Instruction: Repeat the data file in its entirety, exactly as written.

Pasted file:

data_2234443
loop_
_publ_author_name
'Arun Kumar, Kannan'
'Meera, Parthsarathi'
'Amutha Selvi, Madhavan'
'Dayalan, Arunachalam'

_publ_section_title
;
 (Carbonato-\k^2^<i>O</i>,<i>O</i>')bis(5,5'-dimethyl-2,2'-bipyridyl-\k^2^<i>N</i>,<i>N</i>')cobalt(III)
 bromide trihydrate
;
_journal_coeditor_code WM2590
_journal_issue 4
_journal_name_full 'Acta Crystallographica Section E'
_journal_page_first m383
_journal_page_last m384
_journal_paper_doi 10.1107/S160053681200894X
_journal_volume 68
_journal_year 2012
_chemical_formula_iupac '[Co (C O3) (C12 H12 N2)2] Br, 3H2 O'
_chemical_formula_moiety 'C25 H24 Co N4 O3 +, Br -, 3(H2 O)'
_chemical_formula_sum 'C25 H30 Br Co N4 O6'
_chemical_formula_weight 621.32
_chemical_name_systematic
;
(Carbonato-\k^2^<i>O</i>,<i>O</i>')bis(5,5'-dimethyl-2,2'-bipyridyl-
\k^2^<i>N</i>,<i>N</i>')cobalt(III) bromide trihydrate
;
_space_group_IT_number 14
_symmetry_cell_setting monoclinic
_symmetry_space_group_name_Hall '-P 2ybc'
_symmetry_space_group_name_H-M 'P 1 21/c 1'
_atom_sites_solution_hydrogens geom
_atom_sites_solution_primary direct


data_2234443
loop_
_publ_author_name
'Arun Kumar, Kannan'
'Meera, Parthsarathi'
'Amutha Selvi, Madhavan'
'Dayalan, Arunachalam'

_publ_section_title
;
 (Carbonato-\k^2^<i>O</i>,<i>O</i>')bis(5,5'-dimethyl-2,2'-bipyridyl-\k^2^<i>N</i>,<i>N</i>')cobalt(III)
 bromide trihydrate
;
_journal_coeditor_code WM2590
_journal_issue 4
_journal_name_full 'Acta Crystallographica Section E'
_journal_page_first m383
_journal_page_last m384
_journal_paper_doi 10.1107/S160053681200894X
_journal_volume 68
_journal_year 2012
_chemical_formula_iupac '[Co (C O3) (C12 H12 N2)2] Br, 3H2 O'
_chemical_formula_moiety 'C25 H24 Co N4 O3 +, Br -, 3(H2 O)'
_chemical_formula_sum 'C25 H30 Br Co N4 O6'
_chemical_formula_weight 621.32
_chemical_name_systematic
;
(Carbonato-\k^2^<i>O</i>,<i>O</i>')bis(5,5'-dimethyl-2,2'-bipyridyl-
\k^2^<i>N</i>,<i>N</i>')cobalt(III) bromide trihydrate
;
_space_group_IT_number 14
_symmetry_cell_setting monoclinic
_symmetry_space_group_name_Hall '-P 2ybc'
_symmetry_space_group_name_H-M 'P 1 21/c 1'
_atom_sites_solution_hydrogens geom
_atom_sites_solution_primary direct